Noninvasive measurement of viable cell number in tissue-engineered constructs in vitro, using 1H nuclear magnetic resonance spectroscopy

C. L. Stabler, R. C. Long, A. Sambanis, I. Constantinidis

Research output: Contribution to journalArticlepeer-review

28 Scopus citations


Noninvasive monitoring of tissue-engineered constructs is of critical importance for accurate characterization of constructs and their remodeling in vitro and in vivo. This study investigated the utility of 1H NMR spectroscopy to noninvasively quantify viable cell number in tissue-engineered substitutes in vitro. Agarose disk-shaped constructs containing βTC3 cells were employed as the model tissue-engineered system. Two construct prototypes containing different initial cell numbers were monitored by localized, water-suppressed 1H NMR spectroscopy over the course of 13 days. 1H NMR measurements of the total choline resonance at 3.2 ppm were compared with results from the traditional cell viability assay MTT and with insulin secretion rates. Results show a strong linear correlation between total choline and MTT (R2 = 0.86), and between total choline and insulin secretion rate (R2 = 0.90). Overall, this study found noninvasive measurement of total choline to be an accurate and nondestructive assay for monitoring viable βTC3 cell numbers in tissue-engineered constructs. The applicability of this method to in vivo monitoring is also discussed.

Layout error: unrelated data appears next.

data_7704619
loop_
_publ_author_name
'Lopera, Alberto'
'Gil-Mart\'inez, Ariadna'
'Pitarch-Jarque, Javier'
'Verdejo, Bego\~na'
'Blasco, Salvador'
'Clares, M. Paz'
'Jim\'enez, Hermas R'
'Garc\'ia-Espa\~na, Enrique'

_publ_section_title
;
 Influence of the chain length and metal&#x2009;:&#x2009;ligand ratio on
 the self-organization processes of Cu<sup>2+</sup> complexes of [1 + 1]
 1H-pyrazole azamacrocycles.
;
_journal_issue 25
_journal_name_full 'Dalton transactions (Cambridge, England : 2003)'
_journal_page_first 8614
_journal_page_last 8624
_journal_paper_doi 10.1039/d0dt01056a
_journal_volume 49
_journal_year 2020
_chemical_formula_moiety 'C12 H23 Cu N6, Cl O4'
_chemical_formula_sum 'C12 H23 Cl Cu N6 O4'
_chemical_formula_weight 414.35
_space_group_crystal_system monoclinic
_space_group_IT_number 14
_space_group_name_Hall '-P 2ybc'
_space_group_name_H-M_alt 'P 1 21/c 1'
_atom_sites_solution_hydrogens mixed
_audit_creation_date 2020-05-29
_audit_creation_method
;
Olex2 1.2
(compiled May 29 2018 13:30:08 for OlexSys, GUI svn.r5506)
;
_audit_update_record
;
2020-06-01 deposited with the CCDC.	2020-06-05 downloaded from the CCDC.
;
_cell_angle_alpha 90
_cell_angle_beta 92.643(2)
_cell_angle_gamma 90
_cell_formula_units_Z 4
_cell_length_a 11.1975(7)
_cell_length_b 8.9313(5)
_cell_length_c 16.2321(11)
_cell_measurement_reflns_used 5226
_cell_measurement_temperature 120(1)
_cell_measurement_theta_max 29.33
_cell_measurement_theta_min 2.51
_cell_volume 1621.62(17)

Original languageEnglish (US)
Pages (from-to)404-414
Number of pages11
JournalTissue Engineering
Issue number3-4
StatePublished - Mar 2005

ASJC Scopus subject areas

  • Biotechnology
  • Biophysics
  • Cell Biology


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